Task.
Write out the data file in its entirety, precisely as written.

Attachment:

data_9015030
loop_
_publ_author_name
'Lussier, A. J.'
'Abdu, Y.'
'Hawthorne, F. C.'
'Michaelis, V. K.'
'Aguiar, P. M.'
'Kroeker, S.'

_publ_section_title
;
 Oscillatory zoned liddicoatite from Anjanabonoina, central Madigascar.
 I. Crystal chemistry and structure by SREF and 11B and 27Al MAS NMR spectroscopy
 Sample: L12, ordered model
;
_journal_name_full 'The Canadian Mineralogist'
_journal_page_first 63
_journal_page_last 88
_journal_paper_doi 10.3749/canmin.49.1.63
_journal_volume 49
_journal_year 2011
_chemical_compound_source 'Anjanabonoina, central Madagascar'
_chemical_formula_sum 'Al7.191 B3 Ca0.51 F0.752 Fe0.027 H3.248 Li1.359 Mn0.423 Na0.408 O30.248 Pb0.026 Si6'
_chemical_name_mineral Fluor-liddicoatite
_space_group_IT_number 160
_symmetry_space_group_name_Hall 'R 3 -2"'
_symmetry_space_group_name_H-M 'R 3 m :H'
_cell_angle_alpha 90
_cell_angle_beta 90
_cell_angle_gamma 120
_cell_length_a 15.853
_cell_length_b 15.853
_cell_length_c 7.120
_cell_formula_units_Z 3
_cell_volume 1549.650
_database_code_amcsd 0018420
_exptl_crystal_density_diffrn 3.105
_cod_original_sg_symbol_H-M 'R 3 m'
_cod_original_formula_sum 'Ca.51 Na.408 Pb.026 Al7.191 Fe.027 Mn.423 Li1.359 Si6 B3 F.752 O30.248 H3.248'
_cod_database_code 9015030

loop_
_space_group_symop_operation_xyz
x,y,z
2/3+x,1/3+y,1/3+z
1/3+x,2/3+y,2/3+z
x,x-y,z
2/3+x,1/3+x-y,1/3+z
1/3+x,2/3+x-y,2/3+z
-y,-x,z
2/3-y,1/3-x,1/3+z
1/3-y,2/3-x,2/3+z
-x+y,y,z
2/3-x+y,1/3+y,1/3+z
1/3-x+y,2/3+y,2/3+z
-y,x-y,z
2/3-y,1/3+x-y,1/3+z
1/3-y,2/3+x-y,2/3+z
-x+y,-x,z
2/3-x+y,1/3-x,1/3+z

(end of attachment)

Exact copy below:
data_9015030
loop_
_publ_author_name
'Lussier, A. J.'
'Abdu, Y.'
'Hawthorne, F. C.'
'Michaelis, V. K.'
'Aguiar, P. M.'
'Kroeker, S.'

_publ_section_title
;
 Oscillatory zoned liddicoatite from Anjanabonoina, central Madigascar.
 I. Crystal chemistry and structure by SREF and 11B and 27Al MAS NMR spectroscopy
 Sample: L12, ordered model
;
_journal_name_full 'The Canadian Mineralogist'
_journal_page_first 63
_journal_page_last 88
_journal_paper_doi 10.3749/canmin.49.1.63
_journal_volume 49
_journal_year 2011
_chemical_compound_source 'Anjanabonoina, central Madagascar'
_chemical_formula_sum 'Al7.191 B3 Ca0.51 F0.752 Fe0.027 H3.248 Li1.359 Mn0.423 Na0.408 O30.248 Pb0.026 Si6'
_chemical_name_mineral Fluor-liddicoatite
_space_group_IT_number 160
_symmetry_space_group_name_Hall 'R 3 -2"'
_symmetry_space_group_name_H-M 'R 3 m :H'
_cell_angle_alpha 90
_cell_angle_beta 90
_cell_angle_gamma 120
_cell_length_a 15.853
_cell_length_b 15.853
_cell_length_c 7.120
_cell_formula_units_Z 3
_cell_volume 1549.650
_database_code_amcsd 0018420
_exptl_crystal_density_diffrn 3.105
_cod_original_sg_symbol_H-M 'R 3 m'
_cod_original_formula_sum 'Ca.51 Na.408 Pb.026 Al7.191 Fe.027 Mn.423 Li1.359 Si6 B3 F.752 O30.248 H3.248'
_cod_database_code 9015030

loop_
_space_group_symop_operation_xyz
x,y,z
2/3+x,1/3+y,1/3+z
1/3+x,2/3+y,2/3+z
x,x-y,z
2/3+x,1/3+x-y,1/3+z
1/3+x,2/3+x-y,2/3+z
-y,-x,z
2/3-y,1/3-x,1/3+z
1/3-y,2/3-x,2/3+z
-x+y,y,z
2/3-x+y,1/3+y,1/3+z
1/3-x+y,2/3+y,2/3+z
-y,x-y,z
2/3-y,1/3+x-y,1/3+z
1/3-y,2/3+x-y,2/3+z
-x+y,-x,z
2/3-x+y,1/3-x,1/3+z